I’m Chief Marketing Officer for Kyndryl, the independent company that will be created following the separation from IBM of its Managed Infrastructure Services business, expected to occur by the end of 2021. My role is to plan, develop, and execute Kyndryl's marketing and advertising initiatives. This includes building a company culture and brand identity on which we base our marketing and advertising strategy.
We have an amazing opportunity ahead at Kyndryl to create a company brand that will stand apart in the market by leading with our people first. Once we are an independent company, each Kyndryl employee will advance the vital systems that power human progress. Our people are devoted, restless, empathetic, and anticipatory – key qualities needed as we build on existing customer relationships and cultivate new ones. Our people are at the heart of this business and I am deeply hopeful and excited for our future.
What experiences have helped prepare you for this new opportunity?
I’ve had a very rich and diverse career history at IBM that has lasted 25+ years. I started out in sales but landed explored opportunities at IBM in different roles, business units, geographies, and functions. Marketing and business are my passions and I landed on Marketing because it allowed me to utilize both my left and right brain, bringing together art and science. In college, I was no tonly a business major, but an art major. I love marketing because I can leverage my extensive knowledge of business, while also being able to think openly and creatively.
The opportunities I was given during my time at IBM and my natural curiosity have led me to the path I’m on now and there’s no better next career step than a once-in-a-lifetime-opportunity to help launch a company. The core of my role at Kyndryl is to create a culture centered on our people and growing up in my career at IBM has allowed me to see first-hand how to prioritize people and ensure they are at the heart of progress in everything Kyndryl will do.
How would you describe your leadership style?
I believe that people aren't your greatest assets, they are your only assets. My platform and background for leadership has always been grounded in authenticity to who I am and centered on diversity and inclusion. I immigrated to the US from Chile when I was 10 years old and so I know the power and beauty that comes from leaning into what makes you different from other people, and that's what I want every person in my marketing organization to feel – the value in bringing their most authentic self to work every day. The way our employees feel when they show up for themselves authentically is how they will also show up for our customers, and strong relationships drive growth.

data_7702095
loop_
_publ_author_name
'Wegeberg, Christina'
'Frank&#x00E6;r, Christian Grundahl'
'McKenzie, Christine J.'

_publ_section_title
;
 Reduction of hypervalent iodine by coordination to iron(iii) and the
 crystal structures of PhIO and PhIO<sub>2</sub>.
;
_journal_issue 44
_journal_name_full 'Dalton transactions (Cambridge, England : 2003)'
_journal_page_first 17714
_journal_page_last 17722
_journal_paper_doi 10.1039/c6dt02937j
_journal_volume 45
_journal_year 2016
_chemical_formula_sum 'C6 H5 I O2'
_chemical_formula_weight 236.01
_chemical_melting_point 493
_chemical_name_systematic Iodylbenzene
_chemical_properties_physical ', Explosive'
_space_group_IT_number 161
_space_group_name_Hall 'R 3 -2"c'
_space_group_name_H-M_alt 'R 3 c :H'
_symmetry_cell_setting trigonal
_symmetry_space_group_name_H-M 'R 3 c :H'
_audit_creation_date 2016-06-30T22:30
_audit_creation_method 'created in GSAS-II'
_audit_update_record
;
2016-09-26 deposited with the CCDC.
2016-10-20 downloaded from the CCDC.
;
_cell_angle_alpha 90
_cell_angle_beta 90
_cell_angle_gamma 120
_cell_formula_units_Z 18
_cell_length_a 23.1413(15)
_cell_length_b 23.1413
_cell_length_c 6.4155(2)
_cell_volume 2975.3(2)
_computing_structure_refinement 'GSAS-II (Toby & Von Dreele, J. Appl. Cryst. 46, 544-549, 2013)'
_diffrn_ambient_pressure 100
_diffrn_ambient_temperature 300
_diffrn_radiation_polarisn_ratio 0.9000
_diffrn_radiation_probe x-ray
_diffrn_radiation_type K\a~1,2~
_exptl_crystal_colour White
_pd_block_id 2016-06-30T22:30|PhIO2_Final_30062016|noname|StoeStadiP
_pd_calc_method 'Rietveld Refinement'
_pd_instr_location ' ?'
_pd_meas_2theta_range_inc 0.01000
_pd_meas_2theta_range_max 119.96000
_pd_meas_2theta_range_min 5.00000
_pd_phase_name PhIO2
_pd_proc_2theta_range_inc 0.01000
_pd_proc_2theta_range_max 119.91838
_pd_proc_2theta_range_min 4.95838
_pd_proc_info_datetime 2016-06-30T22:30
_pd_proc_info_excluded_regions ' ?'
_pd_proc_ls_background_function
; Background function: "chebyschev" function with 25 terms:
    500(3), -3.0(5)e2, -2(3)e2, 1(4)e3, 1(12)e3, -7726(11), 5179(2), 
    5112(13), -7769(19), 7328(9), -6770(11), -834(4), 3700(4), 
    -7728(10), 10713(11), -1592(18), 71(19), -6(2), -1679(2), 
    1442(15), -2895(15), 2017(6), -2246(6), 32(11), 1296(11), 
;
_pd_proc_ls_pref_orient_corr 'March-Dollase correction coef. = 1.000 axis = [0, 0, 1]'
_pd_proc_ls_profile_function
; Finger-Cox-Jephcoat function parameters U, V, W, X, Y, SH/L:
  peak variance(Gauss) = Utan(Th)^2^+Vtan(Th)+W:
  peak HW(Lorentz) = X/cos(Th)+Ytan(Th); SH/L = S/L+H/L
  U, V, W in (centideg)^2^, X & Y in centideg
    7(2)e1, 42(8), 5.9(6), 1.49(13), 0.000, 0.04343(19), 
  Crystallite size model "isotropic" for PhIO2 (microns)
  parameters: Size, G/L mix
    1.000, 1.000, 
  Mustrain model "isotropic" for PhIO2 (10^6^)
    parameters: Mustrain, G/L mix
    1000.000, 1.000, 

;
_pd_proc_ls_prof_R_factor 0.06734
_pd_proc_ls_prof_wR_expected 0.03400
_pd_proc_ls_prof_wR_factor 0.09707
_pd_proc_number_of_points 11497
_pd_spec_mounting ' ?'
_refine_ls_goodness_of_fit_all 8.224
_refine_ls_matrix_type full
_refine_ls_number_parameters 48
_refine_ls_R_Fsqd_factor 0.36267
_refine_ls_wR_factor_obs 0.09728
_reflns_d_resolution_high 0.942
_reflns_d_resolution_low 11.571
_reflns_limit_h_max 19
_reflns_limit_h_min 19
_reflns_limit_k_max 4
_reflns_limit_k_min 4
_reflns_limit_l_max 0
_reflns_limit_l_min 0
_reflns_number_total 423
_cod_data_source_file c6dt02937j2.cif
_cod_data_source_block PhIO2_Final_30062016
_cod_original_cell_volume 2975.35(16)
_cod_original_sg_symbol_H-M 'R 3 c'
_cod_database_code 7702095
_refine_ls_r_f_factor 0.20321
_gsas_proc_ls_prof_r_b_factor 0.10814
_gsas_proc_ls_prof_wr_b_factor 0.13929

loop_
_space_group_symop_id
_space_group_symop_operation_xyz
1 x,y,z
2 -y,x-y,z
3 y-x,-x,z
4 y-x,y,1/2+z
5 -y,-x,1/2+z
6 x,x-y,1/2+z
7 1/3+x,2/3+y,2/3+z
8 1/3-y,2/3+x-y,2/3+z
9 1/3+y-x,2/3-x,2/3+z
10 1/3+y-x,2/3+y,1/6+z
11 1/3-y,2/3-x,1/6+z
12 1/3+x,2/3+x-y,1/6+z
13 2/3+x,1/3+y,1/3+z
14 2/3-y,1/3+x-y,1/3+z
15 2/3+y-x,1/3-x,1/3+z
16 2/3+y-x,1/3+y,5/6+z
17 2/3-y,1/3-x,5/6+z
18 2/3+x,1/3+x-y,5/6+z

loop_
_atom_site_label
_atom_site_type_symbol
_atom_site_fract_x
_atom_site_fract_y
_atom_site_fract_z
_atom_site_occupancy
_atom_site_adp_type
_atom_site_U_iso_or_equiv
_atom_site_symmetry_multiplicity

I think this is especially true in light of a world forever changed by the pandemic. Living through such an unprecedented time has reinforced that we are all humans. We can't lead or care for one another without empathy and I think leaders everywhere have been reminded of this.
What’s the best leadership advice you’ve received?
When I was growing up as an immigrant in North Carolina, I often wanted to be just like everyone else. But my mother always told me: Be unique, be memorable – you have an authentic view and experience of the world that no one else will ever have, so don't try to be anyone else but you.
What does success look like to you?
I think the concept of success is multi-faceted. From a career perspective, being in a job where you're respected and appreciated, and where you can see how your contributions are providing value by motivating your teams to be better – that's success! From a personal perspective, there is no greater accomplishment than investing in the next generation. I love mentoring younger professionals – they are the future. I want my legacy as a leader to include providing value in work culture, but also in leaving a personal impact on the lives of professionals who will carry the workforce forward. Finding a position in life with a job and company that offers me a chance at all of that is what success looks like to me.
What advice would you give to your younger self just starting out in the industry?
I've always been a naturally curious person and it's easy for me to over-commit to projects that pique my interest. I've learned over years of practice how to manage that, so to my younger self I’d say… prioritize the things that are most important, and then become amazing at those things.